What You Need to Eat to Ease Osteoarthritis Pain

There are some foods that are considered good to help ease osteoarthritis (OA) pain and may also improve other symptoms of this generative joint disease. But actually, there is still no adequate scientific evidence behind these claims. However in general, it is worth a try to prioritize the following healthy foods in your diet to help deal with your OA.

Vitamin C

The reason of why OA occurs is still debatable, though a wear & tear cartilage as the age (a classic theory) is the common answer among experts. Though it still has no cure, but many experts agree that it is treatable.

image_illustration221Diet changes may help, at least this can help control the weight. As well we know that obesity can make the damaged cartilage worse. More weight you gain means more pressure on your weight-bearing joint.

How about vitamin C? It’s undeniable that this vitamin is so essential for your overall health. It can be found in kiwi, berries, citrus, and pineapple.

The role of vitamin C for OA is not fully understood yet. But it may help reduce the risk of osteoarthritis in the knee – according to a study in 2011. It may also be effective to help slow the progression of the disease.

The body cannot store vitamins that you eat. Therefore you need to continuously eat vitamin in your diet. And it’s also important to avoid too much consumption of vitamin C – otherwise this can be harmful. Normally, the consumption of vitamin should be about 65 – 85 micrograms per day.

Anthocyanin

This substance plays a key role to give red color in tart cherries. It may help relieve some symptoms of OA. Some sufferers find a better control in their OA symptoms (such as joint pain) with products containing tart cherries – according to small trials in 2013.

However, researchers admit that further larger trials are required to confirm the effectiveness of anthocyanin for OA. No matter what the option you choose, never change /stop the medicine that you are taking before first talking with your doctor!

Omega-3 fatty acids, natural anti-inflammatory option

We know well that they are healthy fats, great for the health of your heart and cardiovascular system in general. And did you know that they also can help fight against inflammation – a thing that can be so essential to deal any forms of arthritis?!

In arthritis (particularly rheumatoid arthritis, an arthritis linked to the abnormality function of immune system), the body is more vulnerable to have excess inflammation. In osteoarthritis (an arthritis that has nothing to do with autoimmune problem), the treatment plan is also focused to reduce the risk of inflammation in the affected joint as low as possible.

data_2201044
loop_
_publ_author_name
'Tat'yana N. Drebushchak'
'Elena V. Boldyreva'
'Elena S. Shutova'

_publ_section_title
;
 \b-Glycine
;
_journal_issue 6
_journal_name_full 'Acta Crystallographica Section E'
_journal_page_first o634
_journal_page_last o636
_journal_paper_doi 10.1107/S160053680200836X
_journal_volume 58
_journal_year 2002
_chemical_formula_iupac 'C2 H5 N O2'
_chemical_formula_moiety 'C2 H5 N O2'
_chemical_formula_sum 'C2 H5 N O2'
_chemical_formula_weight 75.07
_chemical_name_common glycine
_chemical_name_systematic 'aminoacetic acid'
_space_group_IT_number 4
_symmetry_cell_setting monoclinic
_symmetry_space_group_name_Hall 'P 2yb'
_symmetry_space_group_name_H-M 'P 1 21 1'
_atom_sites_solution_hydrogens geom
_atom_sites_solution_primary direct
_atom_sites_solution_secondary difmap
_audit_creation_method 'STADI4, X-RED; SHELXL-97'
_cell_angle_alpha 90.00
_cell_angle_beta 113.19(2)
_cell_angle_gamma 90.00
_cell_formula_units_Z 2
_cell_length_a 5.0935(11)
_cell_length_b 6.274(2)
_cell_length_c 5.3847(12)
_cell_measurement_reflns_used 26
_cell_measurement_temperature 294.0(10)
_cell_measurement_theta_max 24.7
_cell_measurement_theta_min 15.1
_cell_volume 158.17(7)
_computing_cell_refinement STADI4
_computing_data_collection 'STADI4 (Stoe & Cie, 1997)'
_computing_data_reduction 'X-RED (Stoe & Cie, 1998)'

There are more clearly evidences that eating more omega-3 fatty acids can help for rheumatoid arthritis. Unfortunately, it’s not clear yet whether they also work for OA.

However, getting plenty of omega-3 fatty acids in your diet is commonly worth a try. Remember, that these healthy fats are good for your overall health, especially for the heart as noted before.

But again, moderation is always the key. No matter the healthiest food you eat, it contains calories. And if you eat it too much, you can gain weight and will be bad for your weight control!

Fatty fish are some good sources where you can start to find omega-3 fatty acids for your healthy diet. These include tuna, mackerel, and salmon.

But if think that you are also sensitive to uric acid, fatty fish rich in uric acid such as mackerel and tuna may be not your option or you may need to limit them in your diet. Too high level of uric acid in the joint is a reason behind gout (another kind of arthritis).

Furthermore, omega-3 supplements are also available. Again, first consult with your doctor before taking any supplement, especially true if you are also taking certain medicines. Ask him /her whether taking this supplement is worth a try!

Turmeric (a spice that may help)

This traditional eastern plant contains an anti-inflammatory substance called curcumin. A few studies reveal that curcumin may help manage inflammatory-related joint problem such as osteoarthritis.

But since the safety data is not enough, it’s much better to work with a professional herbalist before using it as a part of treatment options for your OA. In some eastern countries such as India, the use of turmeric is very common. Even it can be found in some eastern foods as a spice.

Diallyl disulfide

Leeks, onions, and garlic belong to the same family called allium. They contain diallyl disulfide, an essential compound that could be beneficial in numerous of different disease, including OA or other types of arthritis.

Diallyl disulfide may help by controlling or reducing cartilage-damaging enzymes. People who often consume garlic in their diet may have lower risk of OA in the hips, according to one study.

Sulforaphane

It is a compound that can be found naturally in the some vegetables, especially such as cabbage, kale, cauliflower, and broccoli! According to a new research in 2013, sulforaphane may help control the damage to the joint in OA and make it slower in progression.

Unfortunately, this research observed mice for the object. This suggests that it’s too early to conclude that sulforaphane really works for people with OA. But overall, it’s always good idea to get plenty of fibers (veggies) in your daily diet.

See also foods are considered bad in general for arthritis!

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